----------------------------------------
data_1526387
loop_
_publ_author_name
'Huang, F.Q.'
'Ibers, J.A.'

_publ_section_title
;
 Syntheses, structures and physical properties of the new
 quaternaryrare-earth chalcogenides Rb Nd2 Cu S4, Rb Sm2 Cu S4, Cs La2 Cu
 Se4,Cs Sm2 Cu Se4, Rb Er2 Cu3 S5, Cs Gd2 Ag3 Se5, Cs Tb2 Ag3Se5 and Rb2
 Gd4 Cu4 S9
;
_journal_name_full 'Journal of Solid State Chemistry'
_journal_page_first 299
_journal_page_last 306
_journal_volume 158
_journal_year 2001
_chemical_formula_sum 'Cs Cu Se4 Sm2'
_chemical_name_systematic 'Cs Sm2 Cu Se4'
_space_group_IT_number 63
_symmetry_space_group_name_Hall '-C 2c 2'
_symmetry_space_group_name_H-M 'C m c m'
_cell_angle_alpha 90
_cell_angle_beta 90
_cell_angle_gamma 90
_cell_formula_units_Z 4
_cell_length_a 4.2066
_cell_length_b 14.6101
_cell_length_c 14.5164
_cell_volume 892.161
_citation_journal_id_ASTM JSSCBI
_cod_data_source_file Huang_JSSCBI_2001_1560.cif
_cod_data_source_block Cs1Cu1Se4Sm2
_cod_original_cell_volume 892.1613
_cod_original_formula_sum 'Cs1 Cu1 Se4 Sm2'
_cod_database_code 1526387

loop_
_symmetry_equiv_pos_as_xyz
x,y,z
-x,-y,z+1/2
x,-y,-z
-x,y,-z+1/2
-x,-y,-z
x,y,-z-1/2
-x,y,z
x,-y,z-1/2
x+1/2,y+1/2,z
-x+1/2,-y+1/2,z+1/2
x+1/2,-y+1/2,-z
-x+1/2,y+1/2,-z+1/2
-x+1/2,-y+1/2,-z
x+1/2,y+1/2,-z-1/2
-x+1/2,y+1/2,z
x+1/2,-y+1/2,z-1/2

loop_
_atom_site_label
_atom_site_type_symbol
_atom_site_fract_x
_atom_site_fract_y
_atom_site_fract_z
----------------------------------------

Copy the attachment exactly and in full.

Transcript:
data_1526387
loop_
_publ_author_name
'Huang, F.Q.'
'Ibers, J.A.'

_publ_section_title
;
 Syntheses, structures and physical properties of the new
 quaternaryrare-earth chalcogenides Rb Nd2 Cu S4, Rb Sm2 Cu S4, Cs La2 Cu
 Se4,Cs Sm2 Cu Se4, Rb Er2 Cu3 S5, Cs Gd2 Ag3 Se5, Cs Tb2 Ag3Se5 and Rb2
 Gd4 Cu4 S9
;
_journal_name_full 'Journal of Solid State Chemistry'
_journal_page_first 299
_journal_page_last 306
_journal_volume 158
_journal_year 2001
_chemical_formula_sum 'Cs Cu Se4 Sm2'
_chemical_name_systematic 'Cs Sm2 Cu Se4'
_space_group_IT_number 63
_symmetry_space_group_name_Hall '-C 2c 2'
_symmetry_space_group_name_H-M 'C m c m'
_cell_angle_alpha 90
_cell_angle_beta 90
_cell_angle_gamma 90
_cell_formula_units_Z 4
_cell_length_a 4.2066
_cell_length_b 14.6101
_cell_length_c 14.5164
_cell_volume 892.161
_citation_journal_id_ASTM JSSCBI
_cod_data_source_file Huang_JSSCBI_2001_1560.cif
_cod_data_source_block Cs1Cu1Se4Sm2
_cod_original_cell_volume 892.1613
_cod_original_formula_sum 'Cs1 Cu1 Se4 Sm2'
_cod_database_code 1526387

loop_
_symmetry_equiv_pos_as_xyz
x,y,z
-x,-y,z+1/2
x,-y,-z
-x,y,-z+1/2
-x,-y,-z
x,y,-z-1/2
-x,y,z
x,-y,z-1/2
x+1/2,y+1/2,z
-x+1/2,-y+1/2,z+1/2
x+1/2,-y+1/2,-z
-x+1/2,y+1/2,-z+1/2
-x+1/2,-y+1/2,-z
x+1/2,y+1/2,-z-1/2
-x+1/2,y+1/2,z
x+1/2,-y+1/2,z-1/2

loop_
_atom_site_label
_atom_site_type_symbol
_atom_site_fract_x
_atom_site_fract_y
_atom_site_fract_z